The reports aimed to pressure law enforcement and cities with so-called “sanctuary” policies to comply with President Donald Trump’s ramped-up enforcement of immigration actions. But after three reports and complaints of inaccuracy, corrections and clarifications from cities with orders from the Department of Justice that didn’t satisfy new DHS procedure, the Department of Homeland Security (DHS) suspended the practice, “based on a desire to make sure that we have quality data [and] that the information we’re publishing is as accurate as we can be,” according to DHS spokesman David Lapan, speaking to CNN.

The administration hasn't defined "sanctuary" policy — in its reports, DHS says it "continues to evaluate the appropriate criteria" to define what exactly "sanctuary" policies are.

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Wednesday, April 5, 2017

Consent decree or not, NOPD Chief Harrison wants "fair, constitutional policing"

Posted By on Wed, Apr 5, 2017 at 6:30 PM

NOPD Superintendent Michael Harrison: "I remain committed and every member of my team remains committed to police reform." - PHOTO BY CHERYL GERBER
  • PHOTO BY CHERYL GERBER
  • NOPD Superintendent Michael Harrison: "I remain committed and every member of my team remains committed to police reform."

In a recent memo to the U.S. Department of Justice, U.S. Attorney General Jeff Sessions ordered an “immediate review” of all department activities, including all existing and planned consent decrees with law enforcement agencies. “Local control and local accountability are necessary for local policing,” Sessions wrote. “It is not the role of the federal government to manage non-federal law agencies.”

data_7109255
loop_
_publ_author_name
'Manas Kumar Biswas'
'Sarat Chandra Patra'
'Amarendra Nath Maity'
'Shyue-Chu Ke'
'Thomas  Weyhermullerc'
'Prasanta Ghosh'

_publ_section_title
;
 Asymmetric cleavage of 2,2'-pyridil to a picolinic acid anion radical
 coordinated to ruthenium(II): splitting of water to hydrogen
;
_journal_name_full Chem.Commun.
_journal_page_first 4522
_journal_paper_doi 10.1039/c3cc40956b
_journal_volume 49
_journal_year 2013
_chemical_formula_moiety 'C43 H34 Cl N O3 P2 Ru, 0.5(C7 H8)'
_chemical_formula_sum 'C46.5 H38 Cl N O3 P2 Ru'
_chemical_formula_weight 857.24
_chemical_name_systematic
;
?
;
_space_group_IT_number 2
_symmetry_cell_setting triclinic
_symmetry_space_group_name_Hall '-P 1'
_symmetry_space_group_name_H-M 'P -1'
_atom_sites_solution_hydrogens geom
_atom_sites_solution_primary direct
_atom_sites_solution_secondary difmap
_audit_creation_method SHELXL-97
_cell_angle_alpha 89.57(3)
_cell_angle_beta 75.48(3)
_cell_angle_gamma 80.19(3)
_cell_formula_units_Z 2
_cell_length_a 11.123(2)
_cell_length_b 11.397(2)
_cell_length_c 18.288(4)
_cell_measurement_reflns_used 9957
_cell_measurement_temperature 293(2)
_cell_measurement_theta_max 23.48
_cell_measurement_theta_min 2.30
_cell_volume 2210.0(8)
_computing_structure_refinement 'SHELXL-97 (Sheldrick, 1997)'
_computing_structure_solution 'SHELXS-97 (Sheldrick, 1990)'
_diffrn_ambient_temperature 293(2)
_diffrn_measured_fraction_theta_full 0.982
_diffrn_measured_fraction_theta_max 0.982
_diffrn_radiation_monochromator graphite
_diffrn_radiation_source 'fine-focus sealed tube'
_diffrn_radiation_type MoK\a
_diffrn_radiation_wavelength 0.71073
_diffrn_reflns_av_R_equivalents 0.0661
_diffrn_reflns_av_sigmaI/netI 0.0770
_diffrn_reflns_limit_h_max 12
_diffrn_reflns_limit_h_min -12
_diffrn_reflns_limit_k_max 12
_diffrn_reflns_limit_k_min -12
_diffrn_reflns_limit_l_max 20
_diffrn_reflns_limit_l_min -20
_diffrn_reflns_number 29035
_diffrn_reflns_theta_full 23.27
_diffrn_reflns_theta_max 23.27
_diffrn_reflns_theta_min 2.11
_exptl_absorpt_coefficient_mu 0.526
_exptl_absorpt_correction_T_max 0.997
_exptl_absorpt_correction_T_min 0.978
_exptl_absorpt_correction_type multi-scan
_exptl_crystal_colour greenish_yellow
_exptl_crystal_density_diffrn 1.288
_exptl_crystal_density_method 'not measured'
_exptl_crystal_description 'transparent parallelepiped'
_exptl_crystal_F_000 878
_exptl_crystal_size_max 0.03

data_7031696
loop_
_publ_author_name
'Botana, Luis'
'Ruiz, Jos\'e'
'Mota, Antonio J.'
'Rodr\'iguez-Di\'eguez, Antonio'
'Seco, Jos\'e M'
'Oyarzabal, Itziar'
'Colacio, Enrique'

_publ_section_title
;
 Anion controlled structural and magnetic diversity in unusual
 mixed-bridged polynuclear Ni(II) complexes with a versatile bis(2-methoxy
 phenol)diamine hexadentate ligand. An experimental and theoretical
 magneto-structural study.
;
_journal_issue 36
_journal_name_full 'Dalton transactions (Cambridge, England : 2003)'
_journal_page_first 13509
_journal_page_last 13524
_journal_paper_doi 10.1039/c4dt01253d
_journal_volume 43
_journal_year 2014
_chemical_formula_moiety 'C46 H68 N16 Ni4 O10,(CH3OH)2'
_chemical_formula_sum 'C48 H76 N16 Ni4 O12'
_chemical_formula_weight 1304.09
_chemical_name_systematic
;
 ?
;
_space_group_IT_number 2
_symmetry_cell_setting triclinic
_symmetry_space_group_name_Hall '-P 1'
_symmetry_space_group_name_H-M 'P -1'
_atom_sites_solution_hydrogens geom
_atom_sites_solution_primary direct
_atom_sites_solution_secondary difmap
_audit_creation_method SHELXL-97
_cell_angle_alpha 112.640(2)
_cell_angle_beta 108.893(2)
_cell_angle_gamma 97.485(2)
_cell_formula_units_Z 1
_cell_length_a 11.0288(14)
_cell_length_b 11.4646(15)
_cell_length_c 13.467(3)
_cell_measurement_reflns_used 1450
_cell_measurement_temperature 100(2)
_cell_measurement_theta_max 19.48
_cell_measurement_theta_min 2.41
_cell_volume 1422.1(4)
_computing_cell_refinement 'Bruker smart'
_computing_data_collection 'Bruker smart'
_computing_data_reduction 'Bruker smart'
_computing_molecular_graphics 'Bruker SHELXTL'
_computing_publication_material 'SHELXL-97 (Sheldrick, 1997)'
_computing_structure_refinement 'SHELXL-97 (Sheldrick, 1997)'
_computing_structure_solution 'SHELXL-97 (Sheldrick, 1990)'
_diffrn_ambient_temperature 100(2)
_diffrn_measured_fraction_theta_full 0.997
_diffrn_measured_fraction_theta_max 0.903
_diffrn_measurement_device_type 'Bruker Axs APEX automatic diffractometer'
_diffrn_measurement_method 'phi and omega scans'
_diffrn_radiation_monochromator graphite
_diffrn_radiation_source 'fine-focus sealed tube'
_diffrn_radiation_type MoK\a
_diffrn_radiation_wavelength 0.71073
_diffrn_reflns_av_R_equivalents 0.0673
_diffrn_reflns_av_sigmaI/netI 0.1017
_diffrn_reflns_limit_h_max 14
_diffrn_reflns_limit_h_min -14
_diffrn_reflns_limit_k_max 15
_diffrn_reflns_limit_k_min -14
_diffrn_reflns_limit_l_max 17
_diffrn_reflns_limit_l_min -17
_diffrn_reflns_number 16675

Since 2009, according to The Washington Post, the department has opened 25 investigations into law enforcement agencies and enforced 14 consent decrees, among other agreements, in the wake of civil rights violations and corruption in police departments around the U.S. Those agreements include consent decrees with the Orleans Parish Sheriff’s Office, overseen by U.S. District Judge Lance Africk, and New Orleans Police Department (NOPD), overseen by U.S. District Judge Susie Morgan. Since 2013, DOJ reforms within NOPD — detailed in nearly 500 points on more than 100 pages — aim to overhaul nearly everything within the department, from anti-bias measures and profiling to how officers handle domestic violence cases, efforts to ensure “constitutional policing” across the board.

Former U.S. Attorney Kenneth Polite — who was asked to leave his post even after he submitted his resignation as President Donald Trump cleaned house — said Sessions’ memo isn’t enough to end the agreements. “Not sure if Sessions knows this,” Polite said on Twitter, “but he can't stop Judges Africk and Morgan from ensuring that our NOLA consent decrees move forward.”